By Michelle Crean
Plans for five major cycle lanes over 3.8kms throughout Killarney town got the seal of approval this week as councillors unanimously voted for it to go ahead.
During a five hour long online meeting which saw two amendments, Killarney Municipal District Members voted unanimously to approve the Part 8 Planning process which will include cycle paths at locations including Rock Road – car park northward to N22 roundabout at Cleeny, Upper Lewis Road from the St Anne’s Road Junction to south of Bridgefield, Park Road – from the Park Road roundabout to the Franciscan Friary Junction, Deerpark Road – from the Park Road Junction to Gaelscoil Road Junction, and
Gaelscoil Road – from the Deerpark Road to Killarney Sports and Leisure Centre.
Over 90 submissions were made for the proposed plans with the majority in favour.
One amendment was in relation to parking at Allman’s Terrace for up to 10 home owners, however Council officials made a commitment to proceed with a Part 8 planning process to provide off-street parking for residents concerned. David Doyle, senior engineer with Kerry County Council, said that although the planning process is a separate issue he sees “no issue” with this going forward.
A submission was also made by Martin O’Grady on behalf of residents of Ardshanavooley and Bellville Grove over fears of losing part of their green area.
A second amendment was made altering the cycle path from the centre of the green area and will now be moved part outside and part inside the footpath in order to minimise its impact, and will include a soft surface pathway and railing along the route.
Park Road business owners also raised concerns regarding access for delivery trucks, car parking and ambulances. David Doyle told the meeting that “engineers will speak to businesses to allay any fears” to minimise any business interruption.
Cllr Niall ‘Botty’ O’Callaghan raised concerns about privacy for the residents of Chestnut Drive, which was seconded by Cllr Marie Moloney, calling for a commitment from the Council that a 6ft wall be built.
He said that “residents take pride in this estate and all they’re asking for is a big wall so that their kids can play safely”.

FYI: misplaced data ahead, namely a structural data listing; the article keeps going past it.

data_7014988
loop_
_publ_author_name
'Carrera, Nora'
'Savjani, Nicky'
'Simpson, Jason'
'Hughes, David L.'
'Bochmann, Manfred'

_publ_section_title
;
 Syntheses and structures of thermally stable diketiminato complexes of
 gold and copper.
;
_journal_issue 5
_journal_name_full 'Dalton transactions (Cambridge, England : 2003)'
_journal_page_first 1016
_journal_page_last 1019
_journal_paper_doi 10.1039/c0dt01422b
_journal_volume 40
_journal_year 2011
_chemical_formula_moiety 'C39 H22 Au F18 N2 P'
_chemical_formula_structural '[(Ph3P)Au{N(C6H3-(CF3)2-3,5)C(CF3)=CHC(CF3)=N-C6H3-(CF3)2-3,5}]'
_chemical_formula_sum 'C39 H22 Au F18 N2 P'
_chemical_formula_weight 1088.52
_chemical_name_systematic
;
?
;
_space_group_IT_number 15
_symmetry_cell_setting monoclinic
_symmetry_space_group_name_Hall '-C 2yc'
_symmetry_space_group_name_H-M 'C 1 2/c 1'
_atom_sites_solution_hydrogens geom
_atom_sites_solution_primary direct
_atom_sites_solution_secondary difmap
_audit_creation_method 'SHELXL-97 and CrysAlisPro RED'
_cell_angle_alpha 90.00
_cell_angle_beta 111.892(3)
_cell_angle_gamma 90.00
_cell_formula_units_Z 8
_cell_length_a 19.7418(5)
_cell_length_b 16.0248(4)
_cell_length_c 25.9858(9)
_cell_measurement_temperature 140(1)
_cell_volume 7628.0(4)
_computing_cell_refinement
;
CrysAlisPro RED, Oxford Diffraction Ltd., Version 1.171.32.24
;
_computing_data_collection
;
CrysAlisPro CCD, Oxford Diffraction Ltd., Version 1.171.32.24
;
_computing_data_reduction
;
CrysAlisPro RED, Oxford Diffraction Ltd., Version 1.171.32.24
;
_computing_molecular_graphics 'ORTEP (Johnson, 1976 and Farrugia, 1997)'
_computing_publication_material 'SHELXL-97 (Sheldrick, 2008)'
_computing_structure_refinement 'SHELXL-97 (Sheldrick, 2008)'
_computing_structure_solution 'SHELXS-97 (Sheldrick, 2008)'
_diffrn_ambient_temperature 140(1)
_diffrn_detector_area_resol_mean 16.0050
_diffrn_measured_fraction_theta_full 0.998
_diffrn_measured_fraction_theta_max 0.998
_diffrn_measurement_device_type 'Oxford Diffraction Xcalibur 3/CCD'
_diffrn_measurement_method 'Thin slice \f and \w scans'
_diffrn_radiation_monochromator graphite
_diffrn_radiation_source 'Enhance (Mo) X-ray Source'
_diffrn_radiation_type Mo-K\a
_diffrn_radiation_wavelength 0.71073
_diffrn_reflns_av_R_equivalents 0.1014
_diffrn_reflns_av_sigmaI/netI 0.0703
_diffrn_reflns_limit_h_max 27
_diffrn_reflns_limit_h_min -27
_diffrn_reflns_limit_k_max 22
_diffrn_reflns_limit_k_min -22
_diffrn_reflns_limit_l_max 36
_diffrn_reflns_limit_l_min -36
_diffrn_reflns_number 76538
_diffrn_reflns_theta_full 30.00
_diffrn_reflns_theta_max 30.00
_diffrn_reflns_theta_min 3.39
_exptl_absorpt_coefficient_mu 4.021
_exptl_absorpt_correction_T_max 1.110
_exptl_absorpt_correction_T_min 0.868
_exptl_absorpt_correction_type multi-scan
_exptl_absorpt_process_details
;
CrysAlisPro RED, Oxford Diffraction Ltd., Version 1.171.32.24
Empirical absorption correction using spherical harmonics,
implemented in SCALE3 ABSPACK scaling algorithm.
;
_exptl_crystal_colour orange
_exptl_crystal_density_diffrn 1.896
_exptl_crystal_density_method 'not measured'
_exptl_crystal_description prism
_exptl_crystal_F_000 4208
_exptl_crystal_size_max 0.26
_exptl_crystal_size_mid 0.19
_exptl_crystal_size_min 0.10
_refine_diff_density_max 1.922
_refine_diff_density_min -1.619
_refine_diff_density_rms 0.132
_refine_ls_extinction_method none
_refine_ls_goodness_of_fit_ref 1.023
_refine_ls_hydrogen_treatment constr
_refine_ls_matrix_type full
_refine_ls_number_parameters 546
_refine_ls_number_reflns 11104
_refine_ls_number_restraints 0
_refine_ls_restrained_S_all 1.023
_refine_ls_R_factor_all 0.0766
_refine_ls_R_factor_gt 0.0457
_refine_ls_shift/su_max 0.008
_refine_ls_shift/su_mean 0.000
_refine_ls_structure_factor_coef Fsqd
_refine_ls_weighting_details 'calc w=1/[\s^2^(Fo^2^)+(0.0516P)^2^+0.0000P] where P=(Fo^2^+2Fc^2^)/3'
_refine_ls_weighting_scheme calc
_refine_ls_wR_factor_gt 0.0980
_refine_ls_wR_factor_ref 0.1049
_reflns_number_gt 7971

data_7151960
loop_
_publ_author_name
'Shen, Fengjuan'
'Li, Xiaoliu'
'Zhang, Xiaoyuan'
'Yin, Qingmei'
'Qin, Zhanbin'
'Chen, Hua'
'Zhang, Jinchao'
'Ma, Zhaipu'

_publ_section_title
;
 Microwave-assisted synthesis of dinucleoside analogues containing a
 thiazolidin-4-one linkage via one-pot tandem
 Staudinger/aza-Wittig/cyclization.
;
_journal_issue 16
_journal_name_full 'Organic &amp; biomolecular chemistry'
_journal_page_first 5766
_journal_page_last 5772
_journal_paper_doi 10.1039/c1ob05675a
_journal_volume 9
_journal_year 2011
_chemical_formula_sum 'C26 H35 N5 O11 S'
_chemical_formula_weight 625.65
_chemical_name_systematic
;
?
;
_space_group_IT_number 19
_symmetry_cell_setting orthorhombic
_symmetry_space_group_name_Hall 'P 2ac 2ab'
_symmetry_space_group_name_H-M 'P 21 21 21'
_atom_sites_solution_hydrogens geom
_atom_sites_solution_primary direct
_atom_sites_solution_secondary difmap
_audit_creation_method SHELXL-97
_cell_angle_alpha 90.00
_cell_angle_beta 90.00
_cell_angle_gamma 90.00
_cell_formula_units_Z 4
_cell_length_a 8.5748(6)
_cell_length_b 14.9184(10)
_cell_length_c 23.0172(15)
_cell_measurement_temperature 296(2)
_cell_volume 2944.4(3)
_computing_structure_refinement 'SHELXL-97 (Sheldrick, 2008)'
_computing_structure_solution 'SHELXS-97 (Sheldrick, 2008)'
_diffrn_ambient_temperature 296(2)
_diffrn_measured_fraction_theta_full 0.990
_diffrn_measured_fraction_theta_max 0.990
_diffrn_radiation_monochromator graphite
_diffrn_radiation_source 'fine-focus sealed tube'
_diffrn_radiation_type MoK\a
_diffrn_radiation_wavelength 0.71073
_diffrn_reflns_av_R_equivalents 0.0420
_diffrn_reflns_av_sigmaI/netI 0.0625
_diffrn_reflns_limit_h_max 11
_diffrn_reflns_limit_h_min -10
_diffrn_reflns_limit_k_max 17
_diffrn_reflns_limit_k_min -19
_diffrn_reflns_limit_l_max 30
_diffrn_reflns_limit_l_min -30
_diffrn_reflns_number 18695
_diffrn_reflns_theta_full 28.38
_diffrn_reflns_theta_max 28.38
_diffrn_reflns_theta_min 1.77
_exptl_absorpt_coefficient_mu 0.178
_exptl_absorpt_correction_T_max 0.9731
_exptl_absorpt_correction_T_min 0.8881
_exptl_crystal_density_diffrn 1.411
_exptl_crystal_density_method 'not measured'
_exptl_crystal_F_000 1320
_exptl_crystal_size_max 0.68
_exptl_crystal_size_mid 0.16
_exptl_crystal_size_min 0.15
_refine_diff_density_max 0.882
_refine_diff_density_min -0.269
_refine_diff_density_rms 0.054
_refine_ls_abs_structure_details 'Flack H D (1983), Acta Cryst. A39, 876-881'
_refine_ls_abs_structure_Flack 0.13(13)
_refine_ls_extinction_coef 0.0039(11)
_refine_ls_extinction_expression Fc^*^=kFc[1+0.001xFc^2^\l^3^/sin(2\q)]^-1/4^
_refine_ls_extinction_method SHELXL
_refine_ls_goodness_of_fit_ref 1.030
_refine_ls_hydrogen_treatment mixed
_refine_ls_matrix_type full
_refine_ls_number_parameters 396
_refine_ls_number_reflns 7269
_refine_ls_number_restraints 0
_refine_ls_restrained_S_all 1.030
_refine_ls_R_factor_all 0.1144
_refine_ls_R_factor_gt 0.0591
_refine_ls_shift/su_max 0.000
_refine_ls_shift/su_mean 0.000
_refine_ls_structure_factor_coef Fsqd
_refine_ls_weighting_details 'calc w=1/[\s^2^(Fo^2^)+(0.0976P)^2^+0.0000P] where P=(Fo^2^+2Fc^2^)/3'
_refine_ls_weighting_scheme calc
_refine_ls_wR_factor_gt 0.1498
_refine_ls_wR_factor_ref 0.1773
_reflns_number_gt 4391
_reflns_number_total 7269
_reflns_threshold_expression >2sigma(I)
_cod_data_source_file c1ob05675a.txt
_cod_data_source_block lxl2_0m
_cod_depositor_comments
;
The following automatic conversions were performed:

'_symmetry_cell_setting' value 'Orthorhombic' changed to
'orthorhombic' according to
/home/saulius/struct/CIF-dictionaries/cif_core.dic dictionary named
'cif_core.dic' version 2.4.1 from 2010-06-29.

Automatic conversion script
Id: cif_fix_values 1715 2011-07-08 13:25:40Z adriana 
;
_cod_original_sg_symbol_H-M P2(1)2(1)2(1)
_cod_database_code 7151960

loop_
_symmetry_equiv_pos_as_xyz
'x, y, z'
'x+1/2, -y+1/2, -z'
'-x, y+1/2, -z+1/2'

However, town Manager Angela McMahon said that the proposed wall “is outside of the scope of Part 8”.
“I would have concerns with the building of a 6ft wall, Planning would have to be consulted.”
Others submissions identified further routes “which are desirable to improve connectedness and encourage the linking of existing and proposed cycles lanes to form a cohesive network of cycle lanes linking with Killarney National Park”.
“Project will have a transformative impact on the town” – Mayor
Speaking after the vote, Mayor of Killarney Cllr Brendan Cronin paid tribute to the Members and the work carried out by Council staff in progressing what he called ‘a transformative project’.
“This project will have a transformative impact on the town,” he said.
“By providing segregated cycle lanes it will facilitate particularly more vulnerable road users and it will provide important linkages between residential areas, schools and sporting facilities. These improved walking and cycling facilities will have a positive impact on the health and well-being of the community and will help to improve traffic flow by facilitating a modal shift from cars to cycling and walking.”
Cllr Cronin highlighted the level of public involvement during the consultation phase. “I was delighted with the very significant levels of community engagement in the process which included an online webinar and over 90 submissions to the planning process. The overwhelming majority of submissions welcome the cycle lanes project and a number of amendments were made to address concerns raised in the submissions.
“I also want to pay tribute to the Elected Members who recognised the importance of the project and worked closely with the communities around Killarney, raising issues on their behalf and ensuring that this is a project that will be welcomed round Killarney town.”